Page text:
One of the key aspects of optimizing a WordPress plugin is to simplify and optimize its code. You can achieve this by removing any unnecessary or redundant code, minimizing the use of external libraries, and ensuring that your code follows best practices and coding standards. By reducing the complexity of your code, you can improve its readability, maintainability, and performance.

2. Minify and Compress Assets

Another effective way to optimize your plugin is to minify and compress its assets, such as CSS and JavaScript files. Minification removes unnecessary characters and spaces from the code, reducing file size and improving load times. Additionally, compressing the assets using techniques like gzip can further reduce file size and enhance performance. WordPress offers various plugins and tools that can help you automate this process.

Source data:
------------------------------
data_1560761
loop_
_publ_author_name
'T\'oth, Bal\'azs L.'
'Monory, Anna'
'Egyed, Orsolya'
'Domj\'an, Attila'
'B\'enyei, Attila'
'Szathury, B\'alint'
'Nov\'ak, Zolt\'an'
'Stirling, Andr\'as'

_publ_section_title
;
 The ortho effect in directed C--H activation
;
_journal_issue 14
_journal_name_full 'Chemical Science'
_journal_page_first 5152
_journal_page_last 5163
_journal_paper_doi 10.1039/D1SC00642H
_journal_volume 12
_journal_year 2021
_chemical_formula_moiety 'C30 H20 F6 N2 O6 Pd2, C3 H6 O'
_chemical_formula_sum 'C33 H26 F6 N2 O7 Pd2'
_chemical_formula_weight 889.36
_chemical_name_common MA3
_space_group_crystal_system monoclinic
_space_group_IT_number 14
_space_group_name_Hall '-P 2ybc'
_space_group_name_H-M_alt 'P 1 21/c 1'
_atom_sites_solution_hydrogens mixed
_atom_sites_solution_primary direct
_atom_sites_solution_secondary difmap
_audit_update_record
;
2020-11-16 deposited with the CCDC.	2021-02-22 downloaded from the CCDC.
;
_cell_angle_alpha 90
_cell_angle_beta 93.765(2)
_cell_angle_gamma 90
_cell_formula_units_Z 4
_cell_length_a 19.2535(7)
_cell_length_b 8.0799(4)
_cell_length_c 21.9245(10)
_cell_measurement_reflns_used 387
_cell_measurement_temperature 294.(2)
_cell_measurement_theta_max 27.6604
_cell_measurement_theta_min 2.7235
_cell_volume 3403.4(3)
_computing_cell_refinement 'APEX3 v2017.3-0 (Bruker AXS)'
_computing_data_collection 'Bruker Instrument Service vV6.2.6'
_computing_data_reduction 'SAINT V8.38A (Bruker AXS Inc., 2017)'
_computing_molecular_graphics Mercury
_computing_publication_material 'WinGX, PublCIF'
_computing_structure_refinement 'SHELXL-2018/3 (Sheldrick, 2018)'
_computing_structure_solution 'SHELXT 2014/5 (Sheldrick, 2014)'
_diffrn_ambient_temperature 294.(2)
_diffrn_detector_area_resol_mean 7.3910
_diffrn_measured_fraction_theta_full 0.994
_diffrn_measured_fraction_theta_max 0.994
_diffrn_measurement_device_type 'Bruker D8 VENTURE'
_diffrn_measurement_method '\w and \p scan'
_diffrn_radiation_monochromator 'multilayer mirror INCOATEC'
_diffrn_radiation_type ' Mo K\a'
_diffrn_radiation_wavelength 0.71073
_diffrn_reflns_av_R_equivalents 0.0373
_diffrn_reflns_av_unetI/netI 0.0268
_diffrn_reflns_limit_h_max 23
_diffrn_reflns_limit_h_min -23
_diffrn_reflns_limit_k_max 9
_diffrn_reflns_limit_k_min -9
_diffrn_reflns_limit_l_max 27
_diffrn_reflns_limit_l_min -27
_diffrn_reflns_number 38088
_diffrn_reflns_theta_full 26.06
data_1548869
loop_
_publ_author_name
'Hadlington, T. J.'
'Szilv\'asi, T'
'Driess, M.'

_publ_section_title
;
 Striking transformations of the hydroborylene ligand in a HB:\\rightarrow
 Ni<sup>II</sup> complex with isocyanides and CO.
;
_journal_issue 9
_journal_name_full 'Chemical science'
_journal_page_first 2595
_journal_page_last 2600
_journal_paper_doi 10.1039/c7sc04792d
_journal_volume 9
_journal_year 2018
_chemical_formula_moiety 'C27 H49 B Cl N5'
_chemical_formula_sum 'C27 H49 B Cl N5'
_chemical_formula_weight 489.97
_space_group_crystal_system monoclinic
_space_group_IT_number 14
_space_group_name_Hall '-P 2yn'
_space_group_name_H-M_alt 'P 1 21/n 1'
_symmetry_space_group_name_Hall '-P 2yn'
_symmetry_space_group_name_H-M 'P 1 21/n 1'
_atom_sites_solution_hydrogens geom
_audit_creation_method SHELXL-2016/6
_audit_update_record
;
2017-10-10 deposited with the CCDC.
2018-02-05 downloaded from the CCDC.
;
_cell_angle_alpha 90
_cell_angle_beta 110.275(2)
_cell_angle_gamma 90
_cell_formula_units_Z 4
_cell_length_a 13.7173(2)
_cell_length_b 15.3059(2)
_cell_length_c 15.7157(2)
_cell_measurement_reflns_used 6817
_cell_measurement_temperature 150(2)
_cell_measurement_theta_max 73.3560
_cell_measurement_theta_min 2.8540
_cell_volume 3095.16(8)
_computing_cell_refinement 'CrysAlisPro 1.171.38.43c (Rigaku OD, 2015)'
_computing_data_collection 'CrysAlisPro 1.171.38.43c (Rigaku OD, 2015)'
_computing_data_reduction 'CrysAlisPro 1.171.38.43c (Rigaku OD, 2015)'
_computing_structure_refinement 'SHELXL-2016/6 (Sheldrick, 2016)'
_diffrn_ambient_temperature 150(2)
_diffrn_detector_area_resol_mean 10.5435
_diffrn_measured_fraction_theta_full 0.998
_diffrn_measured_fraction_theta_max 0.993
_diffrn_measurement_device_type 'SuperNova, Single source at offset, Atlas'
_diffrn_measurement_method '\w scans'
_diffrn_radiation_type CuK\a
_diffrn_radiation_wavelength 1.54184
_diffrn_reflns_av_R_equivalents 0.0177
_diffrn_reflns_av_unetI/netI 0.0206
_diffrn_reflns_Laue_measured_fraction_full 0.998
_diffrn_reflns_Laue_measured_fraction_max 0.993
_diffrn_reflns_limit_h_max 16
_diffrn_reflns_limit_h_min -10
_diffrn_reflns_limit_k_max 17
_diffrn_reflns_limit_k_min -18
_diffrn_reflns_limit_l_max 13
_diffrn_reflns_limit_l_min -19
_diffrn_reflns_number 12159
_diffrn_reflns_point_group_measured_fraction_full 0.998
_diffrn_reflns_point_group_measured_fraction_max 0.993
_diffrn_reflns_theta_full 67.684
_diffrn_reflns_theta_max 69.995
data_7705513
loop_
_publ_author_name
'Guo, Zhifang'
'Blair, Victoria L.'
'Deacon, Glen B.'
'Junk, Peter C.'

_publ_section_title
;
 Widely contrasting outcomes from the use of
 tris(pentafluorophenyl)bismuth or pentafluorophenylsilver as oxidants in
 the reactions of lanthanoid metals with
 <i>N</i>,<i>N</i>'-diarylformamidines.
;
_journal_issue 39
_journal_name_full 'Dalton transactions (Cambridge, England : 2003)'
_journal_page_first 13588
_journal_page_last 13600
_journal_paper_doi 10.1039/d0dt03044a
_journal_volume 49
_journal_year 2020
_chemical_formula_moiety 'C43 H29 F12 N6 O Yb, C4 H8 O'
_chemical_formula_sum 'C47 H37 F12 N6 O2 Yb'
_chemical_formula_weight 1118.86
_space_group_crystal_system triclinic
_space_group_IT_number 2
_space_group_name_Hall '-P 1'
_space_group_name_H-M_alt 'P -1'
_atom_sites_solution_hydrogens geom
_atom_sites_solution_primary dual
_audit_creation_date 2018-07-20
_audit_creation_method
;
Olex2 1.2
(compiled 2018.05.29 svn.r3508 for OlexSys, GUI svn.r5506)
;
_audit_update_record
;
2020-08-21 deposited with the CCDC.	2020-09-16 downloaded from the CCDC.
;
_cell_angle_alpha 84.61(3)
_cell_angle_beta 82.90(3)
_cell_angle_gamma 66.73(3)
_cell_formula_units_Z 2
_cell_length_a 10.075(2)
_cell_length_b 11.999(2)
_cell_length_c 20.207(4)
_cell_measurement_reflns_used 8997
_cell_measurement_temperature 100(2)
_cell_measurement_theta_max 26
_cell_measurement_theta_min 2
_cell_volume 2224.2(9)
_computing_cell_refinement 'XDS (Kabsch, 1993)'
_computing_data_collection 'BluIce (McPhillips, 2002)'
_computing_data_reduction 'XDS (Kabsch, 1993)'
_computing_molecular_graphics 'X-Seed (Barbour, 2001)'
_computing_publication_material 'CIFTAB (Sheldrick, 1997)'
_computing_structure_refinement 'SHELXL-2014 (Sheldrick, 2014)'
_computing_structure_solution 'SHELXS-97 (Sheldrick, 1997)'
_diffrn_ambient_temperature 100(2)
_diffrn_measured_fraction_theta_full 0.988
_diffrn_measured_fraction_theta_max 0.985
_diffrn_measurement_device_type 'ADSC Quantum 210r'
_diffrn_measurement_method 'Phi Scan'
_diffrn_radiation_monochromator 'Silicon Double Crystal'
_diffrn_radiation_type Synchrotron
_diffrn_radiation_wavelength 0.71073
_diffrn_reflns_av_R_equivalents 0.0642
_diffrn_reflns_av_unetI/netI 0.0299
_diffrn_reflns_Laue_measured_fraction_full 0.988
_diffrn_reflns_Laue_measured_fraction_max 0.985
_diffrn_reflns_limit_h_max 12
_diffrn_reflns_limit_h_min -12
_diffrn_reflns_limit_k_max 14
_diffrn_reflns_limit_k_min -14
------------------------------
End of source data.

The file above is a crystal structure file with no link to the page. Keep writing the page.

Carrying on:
3. Caching

Implementing caching mechanisms in your plugin can significantly improve its performance. When content is cached, it is stored temporarily, allowing for faster retrieval and reduced server load. WordPress provides caching functions and plugins that can help you implement caching in your plugin easily. By utilizing caching, you can minimize database queries and improve response times, resulting in an optimized plugin.

4. Database Optimization

Optimizing database usage is crucial for the performance of your WordPress plugin. Make sure your plugin only performs necessary database queries and avoid unnecessary calls. Additionally, properly indexing your plugin’s database tables can further enhance the speed of database operations. Analyze your plugin’s database usage and optimize it to avoid any bottlenecks or inefficiencies.

5. User Interface and Design